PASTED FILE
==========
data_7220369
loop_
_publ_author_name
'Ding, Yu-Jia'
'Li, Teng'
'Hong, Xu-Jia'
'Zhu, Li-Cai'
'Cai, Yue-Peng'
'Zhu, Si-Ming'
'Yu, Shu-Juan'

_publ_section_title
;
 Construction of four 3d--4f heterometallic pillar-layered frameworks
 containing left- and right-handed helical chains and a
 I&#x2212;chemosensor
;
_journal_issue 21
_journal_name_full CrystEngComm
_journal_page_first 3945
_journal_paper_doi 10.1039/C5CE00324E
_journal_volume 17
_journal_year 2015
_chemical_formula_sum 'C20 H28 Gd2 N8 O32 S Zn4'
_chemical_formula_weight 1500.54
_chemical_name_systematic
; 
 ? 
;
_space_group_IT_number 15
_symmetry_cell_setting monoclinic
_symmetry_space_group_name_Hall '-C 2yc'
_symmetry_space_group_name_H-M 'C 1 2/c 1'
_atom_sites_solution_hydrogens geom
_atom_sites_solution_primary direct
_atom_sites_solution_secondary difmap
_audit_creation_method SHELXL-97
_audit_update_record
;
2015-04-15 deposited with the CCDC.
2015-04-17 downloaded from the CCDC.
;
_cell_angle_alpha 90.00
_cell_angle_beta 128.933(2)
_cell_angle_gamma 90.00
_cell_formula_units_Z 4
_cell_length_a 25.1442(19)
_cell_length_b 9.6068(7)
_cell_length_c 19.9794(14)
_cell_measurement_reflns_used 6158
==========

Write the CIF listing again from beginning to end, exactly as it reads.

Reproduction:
data_7220369
loop_
_publ_author_name
'Ding, Yu-Jia'
'Li, Teng'
'Hong, Xu-Jia'
'Zhu, Li-Cai'
'Cai, Yue-Peng'
'Zhu, Si-Ming'
'Yu, Shu-Juan'

_publ_section_title
;
 Construction of four 3d--4f heterometallic pillar-layered frameworks
 containing left- and right-handed helical chains and a
 I&#x2212;chemosensor
;
_journal_issue 21
_journal_name_full CrystEngComm
_journal_page_first 3945
_journal_paper_doi 10.1039/C5CE00324E
_journal_volume 17
_journal_year 2015
_chemical_formula_sum 'C20 H28 Gd2 N8 O32 S Zn4'
_chemical_formula_weight 1500.54
_chemical_name_systematic
; 
 ? 
;
_space_group_IT_number 15
_symmetry_cell_setting monoclinic
_symmetry_space_group_name_Hall '-C 2yc'
_symmetry_space_group_name_H-M 'C 1 2/c 1'
_atom_sites_solution_hydrogens geom
_atom_sites_solution_primary direct
_atom_sites_solution_secondary difmap
_audit_creation_method SHELXL-97
_audit_update_record
;
2015-04-15 deposited with the CCDC.
2015-04-17 downloaded from the CCDC.
;
_cell_angle_alpha 90.00
_cell_angle_beta 128.933(2)
_cell_angle_gamma 90.00
_cell_formula_units_Z 4
_cell_length_a 25.1442(19)
_cell_length_b 9.6068(7)
_cell_length_c 19.9794(14)
_cell_measurement_reflns_used 6158